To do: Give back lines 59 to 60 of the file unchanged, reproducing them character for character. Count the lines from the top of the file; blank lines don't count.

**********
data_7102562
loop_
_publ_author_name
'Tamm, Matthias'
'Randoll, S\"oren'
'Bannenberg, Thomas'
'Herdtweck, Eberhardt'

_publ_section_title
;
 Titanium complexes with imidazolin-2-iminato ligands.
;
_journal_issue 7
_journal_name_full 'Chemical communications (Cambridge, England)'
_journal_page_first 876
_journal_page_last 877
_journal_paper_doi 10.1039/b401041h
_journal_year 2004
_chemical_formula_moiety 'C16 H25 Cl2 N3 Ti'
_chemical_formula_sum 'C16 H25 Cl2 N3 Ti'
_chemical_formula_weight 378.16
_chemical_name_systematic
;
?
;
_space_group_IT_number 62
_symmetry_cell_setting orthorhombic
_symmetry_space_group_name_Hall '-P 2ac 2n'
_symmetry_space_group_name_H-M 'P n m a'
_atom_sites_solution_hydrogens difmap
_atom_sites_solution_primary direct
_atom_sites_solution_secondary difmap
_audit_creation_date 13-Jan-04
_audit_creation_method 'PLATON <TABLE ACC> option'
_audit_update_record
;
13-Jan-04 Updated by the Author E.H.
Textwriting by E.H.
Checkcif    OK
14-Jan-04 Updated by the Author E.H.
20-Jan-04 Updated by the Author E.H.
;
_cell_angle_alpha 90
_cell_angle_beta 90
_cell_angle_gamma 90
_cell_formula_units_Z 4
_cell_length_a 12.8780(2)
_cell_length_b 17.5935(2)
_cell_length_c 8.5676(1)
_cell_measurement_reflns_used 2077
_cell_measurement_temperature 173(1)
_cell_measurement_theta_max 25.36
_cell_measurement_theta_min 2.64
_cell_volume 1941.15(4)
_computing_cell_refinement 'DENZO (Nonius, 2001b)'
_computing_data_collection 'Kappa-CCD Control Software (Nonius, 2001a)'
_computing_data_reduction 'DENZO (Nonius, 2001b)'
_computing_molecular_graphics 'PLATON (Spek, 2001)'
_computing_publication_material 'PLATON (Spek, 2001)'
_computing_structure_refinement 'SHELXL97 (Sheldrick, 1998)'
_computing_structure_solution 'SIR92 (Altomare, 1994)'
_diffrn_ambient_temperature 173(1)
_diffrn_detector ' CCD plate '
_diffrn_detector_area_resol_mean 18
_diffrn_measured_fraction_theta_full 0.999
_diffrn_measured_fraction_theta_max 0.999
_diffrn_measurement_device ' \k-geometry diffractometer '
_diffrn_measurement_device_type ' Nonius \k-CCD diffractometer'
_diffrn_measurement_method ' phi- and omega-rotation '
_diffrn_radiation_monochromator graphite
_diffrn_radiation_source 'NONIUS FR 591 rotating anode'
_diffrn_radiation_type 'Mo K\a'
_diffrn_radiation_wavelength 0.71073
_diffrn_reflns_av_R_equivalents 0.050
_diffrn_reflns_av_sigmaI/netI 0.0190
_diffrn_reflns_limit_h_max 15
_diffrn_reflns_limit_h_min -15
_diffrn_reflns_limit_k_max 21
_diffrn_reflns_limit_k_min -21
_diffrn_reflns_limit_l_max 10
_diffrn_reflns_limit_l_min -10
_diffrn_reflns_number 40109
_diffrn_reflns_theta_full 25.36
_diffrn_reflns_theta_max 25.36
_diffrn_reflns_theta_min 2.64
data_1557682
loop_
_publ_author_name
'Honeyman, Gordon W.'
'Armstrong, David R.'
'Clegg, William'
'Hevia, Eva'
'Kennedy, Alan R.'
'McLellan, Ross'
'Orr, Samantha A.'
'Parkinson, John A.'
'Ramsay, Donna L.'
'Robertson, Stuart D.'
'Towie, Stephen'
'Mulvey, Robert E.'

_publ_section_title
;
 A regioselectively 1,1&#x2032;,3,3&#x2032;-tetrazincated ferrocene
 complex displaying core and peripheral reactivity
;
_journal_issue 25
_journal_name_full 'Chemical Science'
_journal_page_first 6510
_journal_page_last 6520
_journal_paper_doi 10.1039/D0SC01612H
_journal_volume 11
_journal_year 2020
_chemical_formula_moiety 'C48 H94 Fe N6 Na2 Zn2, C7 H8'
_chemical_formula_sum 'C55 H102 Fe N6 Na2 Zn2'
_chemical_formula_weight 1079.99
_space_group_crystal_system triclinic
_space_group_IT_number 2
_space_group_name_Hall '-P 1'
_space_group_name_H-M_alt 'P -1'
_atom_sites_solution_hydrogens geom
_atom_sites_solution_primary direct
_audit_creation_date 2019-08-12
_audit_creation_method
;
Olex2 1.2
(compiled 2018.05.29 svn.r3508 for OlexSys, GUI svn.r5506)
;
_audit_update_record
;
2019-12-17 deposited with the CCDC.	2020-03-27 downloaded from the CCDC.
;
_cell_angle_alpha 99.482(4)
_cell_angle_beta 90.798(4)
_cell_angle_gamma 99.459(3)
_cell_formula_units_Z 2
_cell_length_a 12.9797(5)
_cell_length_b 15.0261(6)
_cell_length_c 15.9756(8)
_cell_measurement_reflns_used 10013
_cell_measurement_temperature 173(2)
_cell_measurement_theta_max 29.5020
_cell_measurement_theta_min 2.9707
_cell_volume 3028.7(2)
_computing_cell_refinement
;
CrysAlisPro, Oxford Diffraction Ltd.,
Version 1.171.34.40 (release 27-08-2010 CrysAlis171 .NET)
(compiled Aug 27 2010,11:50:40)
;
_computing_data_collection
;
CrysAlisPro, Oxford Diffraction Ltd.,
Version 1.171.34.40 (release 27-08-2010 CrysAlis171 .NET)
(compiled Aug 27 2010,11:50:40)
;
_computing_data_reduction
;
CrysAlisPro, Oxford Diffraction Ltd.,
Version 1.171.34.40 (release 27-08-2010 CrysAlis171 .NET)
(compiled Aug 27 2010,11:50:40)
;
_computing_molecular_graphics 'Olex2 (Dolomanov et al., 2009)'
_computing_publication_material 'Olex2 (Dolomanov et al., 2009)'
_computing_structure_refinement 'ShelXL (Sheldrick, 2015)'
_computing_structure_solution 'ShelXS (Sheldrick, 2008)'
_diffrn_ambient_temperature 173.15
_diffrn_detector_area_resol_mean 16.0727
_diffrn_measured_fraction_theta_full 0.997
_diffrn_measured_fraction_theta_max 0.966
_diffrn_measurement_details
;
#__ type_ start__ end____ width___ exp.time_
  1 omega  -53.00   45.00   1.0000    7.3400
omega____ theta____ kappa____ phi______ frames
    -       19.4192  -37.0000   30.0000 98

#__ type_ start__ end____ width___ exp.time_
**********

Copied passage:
_computing_structure_refinement 'SHELXL97 (Sheldrick, 1998)'
_computing_structure_solution 'SIR92 (Altomare, 1994)'